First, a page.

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Picture of a reed boat at the Floating Islands, on Lake Titicaca.

The Sacred Meaning of the Reed: From Houses and Boats to Rituals, Ceremonies and Portals

Many cultures around the world either place a special importance on the hollow-stemmed reed plant or recognize a certain “place of the reeds” within their territory. Legends of the Hopi tribe in Arizona, for instance, tell of the previous world-age that was decimated by a great flood, mythological variations of which exist in most cultures across the globe. The few virtuous Hopis who still followed the ways of the Creator escaped the rising waters by crawling up through a bamboo reed that pierced the sky and stuck up into the next world like a kiva ladder. (A kiva is a subterranean, communal prayer-chamber.) This happened at an actual location called the Sipapuni in the bottom of Grand Canyon. In an alternate version of the legend, the Hopi escaped the deluge by sailing eastward on reed boats across the Pacific Ocean to dry land. In a ceremonial context, the Hopi use smaller reeds to make a storage case for a woman’s wedding robe woven of white cotton that will be buried with her after her death. The first village settled on the Hopi Mesas was called Songòopavi (Shongopovi), literally “place of the reeds,” and the tribe still has a Reed Clan. In addition, this clan is associated with the celestial “Heart of the Sky” god named Sótuknang. In fact, the Hopi word for the Milky Way is songwuka, literally “the big reed.”

Figure 1. Hopi bride carries a reed mat that contains her wedding blanket. She wears this blanket at the naming of her first child. In the end it becomes her shroud.

Aztecs and the Place of the Reeds

Mesoamerica also has a number of locations designated by the reed. The ancestral home of the Aztecs was known not only as “place of the herons” but also the “place of the reeds.” The Aztecs initially assumed that Hernando Cortés was the feathered serpent Quetzalcoatl making his prophesied return. Cortés and his conquistadores arrived on the Atlantic coast on Easter 1519, which was the Aztec year Ce Acatl, or One Reed. This year marked the end of a fifty-two year cycle when the world would either be renewed or destroyed. Sadly for the Aztec leader Moctezuma of Tenochtitlán (now Mexico City), the latter occurred.

The apotheosized chieftain of the Toltecs of northern Mexico was called Mixcoatl, or “Cloud Serpent.” About 900 AD his son, who was named Ce Acatl Topiltzin (a.k.a. Quetzalcoatl), founded the city of Tula, or Tollan. Its name again means the “place of the reeds.”

Figure 2. Atlantes (Toltec warrior statues) at Tula, Hidalgo, known as “place of the reeds.”

Figure 2. Atlantes (Toltec warrior statues) at Tula, Hidalgo, known as “place of the reeds.”

The late Linda Schele, expert on Mayan iconography, speculates that the original “place of the reeds” was the Gulf Coast swamps of the Olmec heartland, where civilization, writing, the arts, and organized warfare for this whole region began. Later the name was applied to the major Toltec center of Teotihuacán. Maya cities with this same identification include Uxmal, Copan, Tikal, and Utatlán.

Lake Titicaca and the Islands of Reeds

In Peru, the pre-Incan Uros people living around Lake Titicaca claim to be descendants of the builders of the Tiwanaku (Tiahuanaco). Some archaeologists estimate this grand city to be an astounding 15,000 to 20,000 years old. The Uros still reside on floating islands made of totora reeds. As the bottom of the islands rot away, they add more reeds to the top. This quintessential reed culture lives in reed houses, sails on reed boats, and weaves reed handicrafts. Totora was also used by the people of Rapa Nui (Easter Island) for thatching and to make swimming floats. North and South America are not the only places where the reed gained cultural significance.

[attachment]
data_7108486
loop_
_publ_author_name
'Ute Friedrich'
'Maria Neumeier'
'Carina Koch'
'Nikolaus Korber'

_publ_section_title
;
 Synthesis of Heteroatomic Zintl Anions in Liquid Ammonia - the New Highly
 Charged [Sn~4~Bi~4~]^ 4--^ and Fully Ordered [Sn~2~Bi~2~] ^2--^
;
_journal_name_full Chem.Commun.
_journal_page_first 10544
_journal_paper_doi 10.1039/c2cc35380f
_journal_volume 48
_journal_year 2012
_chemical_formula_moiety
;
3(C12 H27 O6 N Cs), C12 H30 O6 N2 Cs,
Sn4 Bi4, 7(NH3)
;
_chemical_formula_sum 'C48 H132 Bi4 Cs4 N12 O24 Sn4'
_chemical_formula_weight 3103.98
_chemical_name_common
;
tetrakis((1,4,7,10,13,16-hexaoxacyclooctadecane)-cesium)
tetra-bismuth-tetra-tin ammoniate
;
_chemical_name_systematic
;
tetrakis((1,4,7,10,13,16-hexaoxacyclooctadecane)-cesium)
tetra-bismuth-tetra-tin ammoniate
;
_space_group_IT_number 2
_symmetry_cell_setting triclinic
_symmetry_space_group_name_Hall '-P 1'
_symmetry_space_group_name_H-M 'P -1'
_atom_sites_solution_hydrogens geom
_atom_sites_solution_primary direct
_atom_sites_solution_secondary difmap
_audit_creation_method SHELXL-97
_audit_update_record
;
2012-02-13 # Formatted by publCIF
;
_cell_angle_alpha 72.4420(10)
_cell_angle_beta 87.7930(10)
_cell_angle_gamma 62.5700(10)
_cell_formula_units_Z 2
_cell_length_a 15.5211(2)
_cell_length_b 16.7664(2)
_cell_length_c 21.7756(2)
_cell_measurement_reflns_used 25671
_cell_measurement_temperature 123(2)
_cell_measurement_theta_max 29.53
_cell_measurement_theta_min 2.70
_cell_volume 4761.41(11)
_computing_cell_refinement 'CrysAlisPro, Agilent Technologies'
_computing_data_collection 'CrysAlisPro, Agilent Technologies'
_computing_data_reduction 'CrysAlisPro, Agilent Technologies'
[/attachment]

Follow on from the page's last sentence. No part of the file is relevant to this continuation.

Figure 3. Uros island made of reeds near Lake Titicaca.

Figure 3. Uros island made of reeds near Lake Titicaca.

Egypt and the Field of Reeds

Similar to the Greek Elysian Fields, the ancient Egyptian afterlife was called the Field of Reeds. An oasis called the Faiyum southwest of Giza was probably the naturalistic origin of this concept. Some of the vignettes in the Egyptian Book of the Dead depict the “heron of plenty,” otherwise known as the phoenix, perched on a small pyramid. It is interesting to note that the hieroglyph of a heron on a pyramid corresponds to the word bah, meaning “to flood, to inundate.” This, of course, is just the type of environment where reeds grow. In papyrus illustrations of the Field of Rushes we also find either the falcon or a small, human-headed bird representing the ba, sounding the same as the word bah previously mentioned. The ba, or “soul,” perches atop a pylon, which is a massive rectangular gateway to a temple or hypostyle hall. Thus, the pylon is a perfect symbol for a portal or stargate. In addition, the walls of the Field of Rushes were made of iron, presumably meteoric iron, which further stresses its celestial meaning.                                                  

Other vignettes show a celestial ship containing a staircase, which looks like half of a stepped pyramid cut vertically. These stairs represent transcendence and rebirth. In addition, the massive stone blocks of the Temple of Amun at Karnak were carved to give the illusion of being made of reed and papyrus. We furthermore remember that the sacred djed pillar was constructed of reeds. This symbol of stability was figuratively referred to as “the backbone of Osiris,” the god of the underworld that is associated with the constellation Orion.

Figure 4. Celestial barque from the Egyptian Book of the Dead.

Figure 4. Celestial barque from the Egyptian Book of the Dead.

Figure 5. Papyrus-shaped columns at the Temple of Amun, Luxor.

Figure 5. Papyrus-shaped columns at the Temple of Amun, Luxor.

Figure 6. Heron or bennu bird (phoenix) atop a pyramidal perch.

Figure 6. Heron or bennu bird (phoenix) atop a pyramidal perch.